Why is Everyone Suddenly Obsessed with "Generational Wealth"?
my descendants can get a job
There’s a version of this post which is bound up in my particular lefty politics and that perspective on the accumulation of wealth. But today I’m really coming at this from a more general point of view. These days I keep hearing about “generational wealth,” meaning “wealth that will persist for generations.” YouTube videos promise to show you how to build generational wealth. Athletes pursuing large contracts are said to be seeking generational wealth. Cryptocurrency enthusiasts are trying to accumulate generational wealth. And I have two questions. One, why did this term and concept suddenly explode, and two, why do people care about ensuring that their descendants will be wealthy?
Even with lefty politics, it’s easy to see why people would want wealth; I certainly want wealth. And while I don’t like inherited wealth (and would ban monetary inheritance if it were politically and practically feasible), I can understand wanting to ensure that your children don’t struggle financially. But this idea of making multiple generations of your progeny wealthy is just totally bizarre to me. Your grandkids can’t get a job like everyone else? You want to create more idle rich? The world doesn’t have enough trust fund babies already? You really give a shit that, say, your great-grandchildren will enjoy a life of privilege and sloth their entire existence? Why? Look, we’re trying to have a kid. I will love my kid. I will ensure that they aren’t materially deprived in their youth. But the idea that I should feel pressure to keep them from ever feeling financial strain is nuts. Financial strain is a part of life. Daddy’s not gonna be there cutting checks whenever things get tough. And my great-great-grandchildren? They can kick rocks! I’m never even going to meet them.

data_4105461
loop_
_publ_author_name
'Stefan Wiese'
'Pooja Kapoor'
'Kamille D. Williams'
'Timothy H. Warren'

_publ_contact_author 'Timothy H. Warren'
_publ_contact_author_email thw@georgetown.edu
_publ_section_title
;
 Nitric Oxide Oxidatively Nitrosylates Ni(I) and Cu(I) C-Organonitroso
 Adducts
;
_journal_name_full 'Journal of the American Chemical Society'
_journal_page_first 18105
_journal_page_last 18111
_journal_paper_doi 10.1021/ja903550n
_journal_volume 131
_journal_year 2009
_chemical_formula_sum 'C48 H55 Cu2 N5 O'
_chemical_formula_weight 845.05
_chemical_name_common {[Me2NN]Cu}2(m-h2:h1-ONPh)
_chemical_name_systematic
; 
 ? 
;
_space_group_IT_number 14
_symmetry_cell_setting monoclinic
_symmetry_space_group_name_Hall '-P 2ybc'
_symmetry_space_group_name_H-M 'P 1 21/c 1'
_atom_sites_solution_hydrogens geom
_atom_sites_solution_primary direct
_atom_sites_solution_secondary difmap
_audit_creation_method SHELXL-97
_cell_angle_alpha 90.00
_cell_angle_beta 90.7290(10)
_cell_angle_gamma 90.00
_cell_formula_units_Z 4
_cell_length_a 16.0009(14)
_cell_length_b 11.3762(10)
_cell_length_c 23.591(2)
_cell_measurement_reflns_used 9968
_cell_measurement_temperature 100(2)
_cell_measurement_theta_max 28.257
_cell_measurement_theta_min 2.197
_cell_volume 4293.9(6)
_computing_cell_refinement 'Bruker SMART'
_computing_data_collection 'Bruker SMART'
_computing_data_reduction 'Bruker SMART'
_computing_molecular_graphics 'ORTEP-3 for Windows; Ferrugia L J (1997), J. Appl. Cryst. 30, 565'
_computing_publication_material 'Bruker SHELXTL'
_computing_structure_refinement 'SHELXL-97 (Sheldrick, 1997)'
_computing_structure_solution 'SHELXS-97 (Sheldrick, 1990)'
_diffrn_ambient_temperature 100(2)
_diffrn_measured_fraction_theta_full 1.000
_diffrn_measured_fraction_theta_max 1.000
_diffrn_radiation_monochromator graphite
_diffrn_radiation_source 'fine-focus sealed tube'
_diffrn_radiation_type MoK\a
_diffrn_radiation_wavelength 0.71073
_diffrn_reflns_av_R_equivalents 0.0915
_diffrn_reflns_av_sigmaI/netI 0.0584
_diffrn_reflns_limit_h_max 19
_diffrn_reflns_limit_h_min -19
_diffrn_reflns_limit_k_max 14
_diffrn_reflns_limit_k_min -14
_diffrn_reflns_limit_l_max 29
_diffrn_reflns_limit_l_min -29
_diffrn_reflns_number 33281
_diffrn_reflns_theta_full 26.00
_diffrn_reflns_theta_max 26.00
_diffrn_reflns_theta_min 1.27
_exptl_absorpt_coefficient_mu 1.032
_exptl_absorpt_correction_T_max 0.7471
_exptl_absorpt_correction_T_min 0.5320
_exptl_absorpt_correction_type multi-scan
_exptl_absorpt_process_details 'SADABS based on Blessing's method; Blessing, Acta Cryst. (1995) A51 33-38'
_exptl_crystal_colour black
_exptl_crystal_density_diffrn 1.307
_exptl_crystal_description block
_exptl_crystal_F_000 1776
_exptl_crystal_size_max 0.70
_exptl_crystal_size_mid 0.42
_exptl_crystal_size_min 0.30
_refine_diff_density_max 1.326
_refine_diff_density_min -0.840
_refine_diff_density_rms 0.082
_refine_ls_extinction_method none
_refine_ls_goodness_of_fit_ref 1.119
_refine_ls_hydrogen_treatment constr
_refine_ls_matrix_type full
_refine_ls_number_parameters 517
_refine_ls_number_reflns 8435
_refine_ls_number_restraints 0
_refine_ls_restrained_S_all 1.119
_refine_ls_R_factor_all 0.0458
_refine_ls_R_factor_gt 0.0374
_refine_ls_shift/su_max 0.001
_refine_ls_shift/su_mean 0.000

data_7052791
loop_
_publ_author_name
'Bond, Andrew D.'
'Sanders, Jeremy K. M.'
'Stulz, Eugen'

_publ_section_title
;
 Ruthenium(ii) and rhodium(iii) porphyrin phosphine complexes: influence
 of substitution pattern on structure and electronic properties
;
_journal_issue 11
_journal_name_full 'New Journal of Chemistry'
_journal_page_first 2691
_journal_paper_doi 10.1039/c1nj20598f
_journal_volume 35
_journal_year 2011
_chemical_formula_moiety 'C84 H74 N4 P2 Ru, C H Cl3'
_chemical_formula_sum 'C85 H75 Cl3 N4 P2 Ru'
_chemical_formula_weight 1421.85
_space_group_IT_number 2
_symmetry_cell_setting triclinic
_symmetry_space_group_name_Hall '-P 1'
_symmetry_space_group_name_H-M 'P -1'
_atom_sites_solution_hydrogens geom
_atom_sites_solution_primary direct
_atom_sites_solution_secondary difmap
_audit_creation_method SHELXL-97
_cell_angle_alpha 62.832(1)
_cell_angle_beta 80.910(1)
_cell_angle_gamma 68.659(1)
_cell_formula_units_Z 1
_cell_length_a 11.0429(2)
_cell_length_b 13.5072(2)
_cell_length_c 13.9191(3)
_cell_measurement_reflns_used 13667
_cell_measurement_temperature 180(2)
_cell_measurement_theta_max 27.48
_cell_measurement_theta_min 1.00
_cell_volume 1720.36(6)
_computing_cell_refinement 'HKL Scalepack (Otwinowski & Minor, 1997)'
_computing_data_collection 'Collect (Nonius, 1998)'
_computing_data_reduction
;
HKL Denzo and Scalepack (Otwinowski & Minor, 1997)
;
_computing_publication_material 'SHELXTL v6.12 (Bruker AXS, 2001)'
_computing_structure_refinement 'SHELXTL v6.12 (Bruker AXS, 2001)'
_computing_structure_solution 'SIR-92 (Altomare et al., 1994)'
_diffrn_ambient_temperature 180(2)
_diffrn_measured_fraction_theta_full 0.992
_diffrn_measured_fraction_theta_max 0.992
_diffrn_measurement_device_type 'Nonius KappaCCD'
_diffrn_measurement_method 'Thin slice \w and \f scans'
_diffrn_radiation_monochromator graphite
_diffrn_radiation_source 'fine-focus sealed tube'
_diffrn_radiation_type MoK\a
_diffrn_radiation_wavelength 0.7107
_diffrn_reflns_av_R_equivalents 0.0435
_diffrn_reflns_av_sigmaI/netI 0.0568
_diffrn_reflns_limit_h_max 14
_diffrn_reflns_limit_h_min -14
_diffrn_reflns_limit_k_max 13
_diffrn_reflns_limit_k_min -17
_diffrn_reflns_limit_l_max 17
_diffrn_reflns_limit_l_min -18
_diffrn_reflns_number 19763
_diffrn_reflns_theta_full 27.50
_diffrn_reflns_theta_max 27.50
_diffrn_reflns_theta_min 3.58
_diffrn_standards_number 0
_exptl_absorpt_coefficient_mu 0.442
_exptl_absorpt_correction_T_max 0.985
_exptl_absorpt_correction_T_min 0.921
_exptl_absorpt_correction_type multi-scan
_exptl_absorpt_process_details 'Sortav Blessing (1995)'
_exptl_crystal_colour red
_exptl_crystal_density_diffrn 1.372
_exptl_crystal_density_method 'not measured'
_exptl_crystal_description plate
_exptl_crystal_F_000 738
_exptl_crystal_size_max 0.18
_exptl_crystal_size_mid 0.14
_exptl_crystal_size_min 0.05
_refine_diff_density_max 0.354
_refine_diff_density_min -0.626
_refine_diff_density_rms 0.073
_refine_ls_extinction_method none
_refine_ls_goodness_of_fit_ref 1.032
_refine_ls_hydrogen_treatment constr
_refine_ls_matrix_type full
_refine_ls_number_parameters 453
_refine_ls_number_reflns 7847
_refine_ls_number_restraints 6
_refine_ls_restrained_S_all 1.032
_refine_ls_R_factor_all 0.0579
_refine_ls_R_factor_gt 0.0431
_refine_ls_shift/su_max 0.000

I enjoyed a middle-class existence as a child, for which I’m very grateful. Then the twists and turns of my biography left my siblings and I quite broke. And sometimes things were really tough. But that’s what I was, broke, rather than poor. I have experienced having very little money, sometimes for years at a time, but I would never say I experienced poverty. And I think that I gained something and learned something from the experience of having no money. I would not want to deprive my children of that knowledge and the influence on character that comes with it.
Having no idea of how you’re going to make the rent for a given month, and facing down that feeling and that experience - if everyone in our society experienced that at least once, I think we’d have a more humane culture, and a political society more ready to create government structures that ensure that everyone have housing. I understand that this might sound like a contradiction, but I think there’s a clear space where you can both want basic needs (food, clothing, shelter, medicine, education) to be guaranteed for all while also thinking that, in the world we have now, people who have those things should otherwise learn how the other half lives a little bit. It’s politically useful if everyone struggles at some point in their lives. I also think that you can tell when people have never really ever wanted for anything, materially, and while I prefer a future where everyone’s basic needs are met, I believe that people who have never wanted for anything are in some sense spiritually deprived.
Far be it from me to inflict that status on my great-grandchildren. No generational wealth for me or for them. If I strike it rich I’m spending it all.